I am writing to express my opinion on whether Chinese history should be made compulsory at senior secondary level.
Many students in Hong Kong drop Chinese history when they choose subjects for the HKDSE.
People say Hongkongers will face an identity crisis because they have not been taught Chinese history properly. Therefore, the Education Bureau is considering making Chinese history compulsory in senior secondary school. I do not agree with this.
First, we should choose subjects that we are interested in. If a student is forced to study Chinese history, they might get a bad grade in the public exam. This could ruin their chances of getting in to university.
Second, I believe Chinese history is not as important as science subjects. However, if we have to study Chinese history along with science subjects, it would put huge pressure on students who already have a heavy workload.
Making Chinese history a compulsory subject at senior secondary level does not make sense. It’s not fair for the students. Let’s drop the idea right now!
Jimmy Tam, Tsuen Wan Public Ho Chuen Yiu Memorial College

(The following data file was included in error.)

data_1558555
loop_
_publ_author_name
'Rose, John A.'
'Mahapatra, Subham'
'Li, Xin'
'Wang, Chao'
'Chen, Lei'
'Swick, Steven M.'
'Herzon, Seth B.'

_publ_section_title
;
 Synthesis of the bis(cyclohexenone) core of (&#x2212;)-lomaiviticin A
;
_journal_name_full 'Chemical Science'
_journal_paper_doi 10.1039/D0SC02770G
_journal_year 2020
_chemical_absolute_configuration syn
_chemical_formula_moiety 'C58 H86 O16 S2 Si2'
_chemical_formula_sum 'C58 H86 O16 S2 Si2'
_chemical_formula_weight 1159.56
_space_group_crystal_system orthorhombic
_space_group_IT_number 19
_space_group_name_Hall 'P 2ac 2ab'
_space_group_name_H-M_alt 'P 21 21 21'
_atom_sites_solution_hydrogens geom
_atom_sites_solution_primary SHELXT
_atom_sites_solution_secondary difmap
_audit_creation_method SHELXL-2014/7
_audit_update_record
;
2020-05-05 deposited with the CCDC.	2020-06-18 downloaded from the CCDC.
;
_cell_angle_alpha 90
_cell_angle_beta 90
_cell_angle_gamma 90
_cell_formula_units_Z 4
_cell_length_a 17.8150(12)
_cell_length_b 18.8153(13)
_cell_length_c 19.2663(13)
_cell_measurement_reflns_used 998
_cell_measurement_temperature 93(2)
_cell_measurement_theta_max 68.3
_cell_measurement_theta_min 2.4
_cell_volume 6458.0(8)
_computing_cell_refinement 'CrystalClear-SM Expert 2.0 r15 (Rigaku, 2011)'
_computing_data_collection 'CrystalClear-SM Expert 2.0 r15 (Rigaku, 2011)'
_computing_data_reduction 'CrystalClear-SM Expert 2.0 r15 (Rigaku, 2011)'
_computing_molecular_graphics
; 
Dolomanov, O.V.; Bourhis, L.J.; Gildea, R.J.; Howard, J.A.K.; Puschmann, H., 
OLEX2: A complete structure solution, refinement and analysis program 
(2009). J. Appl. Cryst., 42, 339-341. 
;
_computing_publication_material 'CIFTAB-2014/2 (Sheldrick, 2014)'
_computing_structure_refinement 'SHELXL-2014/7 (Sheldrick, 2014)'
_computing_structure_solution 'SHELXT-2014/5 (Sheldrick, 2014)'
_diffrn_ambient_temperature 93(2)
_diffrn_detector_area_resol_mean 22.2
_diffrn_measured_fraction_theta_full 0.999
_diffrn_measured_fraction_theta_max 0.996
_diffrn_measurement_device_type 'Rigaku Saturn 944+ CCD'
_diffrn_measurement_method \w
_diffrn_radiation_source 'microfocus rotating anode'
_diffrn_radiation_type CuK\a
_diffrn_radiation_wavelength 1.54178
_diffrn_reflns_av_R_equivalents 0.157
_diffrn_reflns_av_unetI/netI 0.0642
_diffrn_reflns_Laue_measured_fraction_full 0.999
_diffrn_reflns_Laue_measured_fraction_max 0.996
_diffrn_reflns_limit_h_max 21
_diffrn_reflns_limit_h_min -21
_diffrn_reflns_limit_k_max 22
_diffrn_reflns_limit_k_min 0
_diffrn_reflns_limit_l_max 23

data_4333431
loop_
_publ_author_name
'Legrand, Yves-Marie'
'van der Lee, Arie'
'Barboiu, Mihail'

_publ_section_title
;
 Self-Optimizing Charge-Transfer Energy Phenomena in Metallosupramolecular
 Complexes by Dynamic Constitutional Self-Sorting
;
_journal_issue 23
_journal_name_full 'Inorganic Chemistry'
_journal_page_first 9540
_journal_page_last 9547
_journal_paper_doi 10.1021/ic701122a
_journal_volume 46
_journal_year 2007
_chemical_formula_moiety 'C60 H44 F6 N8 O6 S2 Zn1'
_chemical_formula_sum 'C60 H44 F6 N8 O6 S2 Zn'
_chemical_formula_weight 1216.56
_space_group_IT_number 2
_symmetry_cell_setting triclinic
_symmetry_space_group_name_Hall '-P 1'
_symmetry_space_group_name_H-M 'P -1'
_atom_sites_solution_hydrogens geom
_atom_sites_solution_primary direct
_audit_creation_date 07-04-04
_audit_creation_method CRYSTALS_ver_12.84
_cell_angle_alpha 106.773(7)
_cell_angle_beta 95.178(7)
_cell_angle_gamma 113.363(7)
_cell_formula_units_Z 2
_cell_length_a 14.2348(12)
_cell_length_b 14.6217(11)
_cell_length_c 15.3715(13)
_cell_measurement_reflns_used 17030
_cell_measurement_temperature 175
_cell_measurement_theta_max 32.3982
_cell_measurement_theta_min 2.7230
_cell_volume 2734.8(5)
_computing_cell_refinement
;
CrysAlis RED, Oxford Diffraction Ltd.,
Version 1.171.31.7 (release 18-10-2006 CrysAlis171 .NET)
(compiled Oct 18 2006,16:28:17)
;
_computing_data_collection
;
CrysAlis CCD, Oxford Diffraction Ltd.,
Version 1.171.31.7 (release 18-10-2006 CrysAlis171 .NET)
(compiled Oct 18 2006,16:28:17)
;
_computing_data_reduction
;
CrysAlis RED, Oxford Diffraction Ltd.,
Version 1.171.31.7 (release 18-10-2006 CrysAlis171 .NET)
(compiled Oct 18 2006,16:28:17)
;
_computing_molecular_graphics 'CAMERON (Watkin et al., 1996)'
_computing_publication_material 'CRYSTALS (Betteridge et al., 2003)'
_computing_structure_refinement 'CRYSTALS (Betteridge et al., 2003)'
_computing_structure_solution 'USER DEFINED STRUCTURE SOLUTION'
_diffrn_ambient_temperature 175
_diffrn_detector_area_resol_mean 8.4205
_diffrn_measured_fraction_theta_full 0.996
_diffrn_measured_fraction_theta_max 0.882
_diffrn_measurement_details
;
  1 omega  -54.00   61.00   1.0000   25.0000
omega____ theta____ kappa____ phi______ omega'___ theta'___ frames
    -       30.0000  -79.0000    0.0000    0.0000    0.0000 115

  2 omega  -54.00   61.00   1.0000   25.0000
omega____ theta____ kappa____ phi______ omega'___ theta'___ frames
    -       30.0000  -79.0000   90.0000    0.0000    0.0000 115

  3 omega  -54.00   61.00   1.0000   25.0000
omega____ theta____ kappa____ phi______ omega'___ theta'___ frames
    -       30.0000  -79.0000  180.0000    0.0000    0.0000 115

Thank you for your letter, Jimmy. History is a very important subject. Examining the past helps us understand the present, and better plan for the future. Studying Chinese history helps us understand past relationships in Hong Kong and on the mainland, and why some people think or behave a certain way.
But I agree with you that it isn’t really necessary to continue studying the subject once you start preparing for the HKDSE.
The HKDSE is a chance to find out what you’re really good at. Some subjects – maths and languages – will serve you well whatever you do after secondary school. But other subjects aren’t as universally useful once you leave school.
Given the pressure that is already on you to get good grades so that you can get a good job, or get into university, being forced to study a subject you don’t like for three years seems like a form of punishment. It’s certainly easier to learn and get higher marks when you are interested in something.
Forcing students to learn subjects they don’t believe will be useful to them is tiring for the students themselves, and demoralising for the teachers. Neither situation helps students pass their exams.
Let’s hope the Education Bureau can be sensible next time they make changes to the syllabus.
Karly, Deputy Editor